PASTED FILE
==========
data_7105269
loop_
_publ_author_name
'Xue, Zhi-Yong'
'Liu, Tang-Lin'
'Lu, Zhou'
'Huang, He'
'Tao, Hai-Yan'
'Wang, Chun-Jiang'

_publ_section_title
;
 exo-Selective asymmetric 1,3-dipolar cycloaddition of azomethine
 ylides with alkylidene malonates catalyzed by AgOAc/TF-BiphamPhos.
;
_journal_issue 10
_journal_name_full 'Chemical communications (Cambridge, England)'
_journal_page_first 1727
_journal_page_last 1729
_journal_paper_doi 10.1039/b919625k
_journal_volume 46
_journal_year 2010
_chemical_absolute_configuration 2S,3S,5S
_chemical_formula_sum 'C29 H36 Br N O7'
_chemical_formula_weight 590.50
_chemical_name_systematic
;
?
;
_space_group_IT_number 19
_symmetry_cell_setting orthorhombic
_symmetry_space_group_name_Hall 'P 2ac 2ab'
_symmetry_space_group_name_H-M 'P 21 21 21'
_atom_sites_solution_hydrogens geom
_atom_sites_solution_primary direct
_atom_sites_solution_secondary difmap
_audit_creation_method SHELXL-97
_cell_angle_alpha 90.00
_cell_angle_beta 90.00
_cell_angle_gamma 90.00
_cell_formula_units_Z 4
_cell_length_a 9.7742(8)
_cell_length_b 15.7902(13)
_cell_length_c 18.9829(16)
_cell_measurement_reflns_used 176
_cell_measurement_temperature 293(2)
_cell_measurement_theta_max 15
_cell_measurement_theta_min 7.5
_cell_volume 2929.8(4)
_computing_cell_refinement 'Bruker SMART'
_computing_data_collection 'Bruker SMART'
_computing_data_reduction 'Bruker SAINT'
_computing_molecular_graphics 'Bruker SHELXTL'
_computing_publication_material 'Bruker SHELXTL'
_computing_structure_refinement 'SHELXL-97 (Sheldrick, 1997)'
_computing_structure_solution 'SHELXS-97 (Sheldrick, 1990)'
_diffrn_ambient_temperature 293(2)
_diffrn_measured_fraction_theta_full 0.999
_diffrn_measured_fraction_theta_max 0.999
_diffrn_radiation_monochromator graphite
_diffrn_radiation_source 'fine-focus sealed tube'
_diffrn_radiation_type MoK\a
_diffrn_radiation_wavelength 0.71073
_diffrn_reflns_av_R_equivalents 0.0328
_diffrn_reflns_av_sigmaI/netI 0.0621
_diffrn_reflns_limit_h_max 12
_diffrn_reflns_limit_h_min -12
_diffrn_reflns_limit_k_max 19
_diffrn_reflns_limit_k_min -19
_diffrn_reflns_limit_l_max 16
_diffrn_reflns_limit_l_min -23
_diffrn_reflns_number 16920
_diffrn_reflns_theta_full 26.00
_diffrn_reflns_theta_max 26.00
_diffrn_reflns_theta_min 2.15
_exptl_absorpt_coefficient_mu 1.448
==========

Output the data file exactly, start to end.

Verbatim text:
data_7105269
loop_
_publ_author_name
'Xue, Zhi-Yong'
'Liu, Tang-Lin'
'Lu, Zhou'
'Huang, He'
'Tao, Hai-Yan'
'Wang, Chun-Jiang'

_publ_section_title
;
 exo-Selective asymmetric 1,3-dipolar cycloaddition of azomethine
 ylides with alkylidene malonates catalyzed by AgOAc/TF-BiphamPhos.
;
_journal_issue 10
_journal_name_full 'Chemical communications (Cambridge, England)'
_journal_page_first 1727
_journal_page_last 1729
_journal_paper_doi 10.1039/b919625k
_journal_volume 46
_journal_year 2010
_chemical_absolute_configuration 2S,3S,5S
_chemical_formula_sum 'C29 H36 Br N O7'
_chemical_formula_weight 590.50
_chemical_name_systematic
;
?
;
_space_group_IT_number 19
_symmetry_cell_setting orthorhombic
_symmetry_space_group_name_Hall 'P 2ac 2ab'
_symmetry_space_group_name_H-M 'P 21 21 21'
_atom_sites_solution_hydrogens geom
_atom_sites_solution_primary direct
_atom_sites_solution_secondary difmap
_audit_creation_method SHELXL-97
_cell_angle_alpha 90.00
_cell_angle_beta 90.00
_cell_angle_gamma 90.00
_cell_formula_units_Z 4
_cell_length_a 9.7742(8)
_cell_length_b 15.7902(13)
_cell_length_c 18.9829(16)
_cell_measurement_reflns_used 176
_cell_measurement_temperature 293(2)
_cell_measurement_theta_max 15
_cell_measurement_theta_min 7.5
_cell_volume 2929.8(4)
_computing_cell_refinement 'Bruker SMART'
_computing_data_collection 'Bruker SMART'
_computing_data_reduction 'Bruker SAINT'
_computing_molecular_graphics 'Bruker SHELXTL'
_computing_publication_material 'Bruker SHELXTL'
_computing_structure_refinement 'SHELXL-97 (Sheldrick, 1997)'
_computing_structure_solution 'SHELXS-97 (Sheldrick, 1990)'
_diffrn_ambient_temperature 293(2)
_diffrn_measured_fraction_theta_full 0.999
_diffrn_measured_fraction_theta_max 0.999
_diffrn_radiation_monochromator graphite
_diffrn_radiation_source 'fine-focus sealed tube'
_diffrn_radiation_type MoK\a
_diffrn_radiation_wavelength 0.71073
_diffrn_reflns_av_R_equivalents 0.0328
_diffrn_reflns_av_sigmaI/netI 0.0621
_diffrn_reflns_limit_h_max 12
_diffrn_reflns_limit_h_min -12
_diffrn_reflns_limit_k_max 19
_diffrn_reflns_limit_k_min -19
_diffrn_reflns_limit_l_max 16
_diffrn_reflns_limit_l_min -23
_diffrn_reflns_number 16920
_diffrn_reflns_theta_full 26.00
_diffrn_reflns_theta_max 26.00
_diffrn_reflns_theta_min 2.15
_exptl_absorpt_coefficient_mu 1.448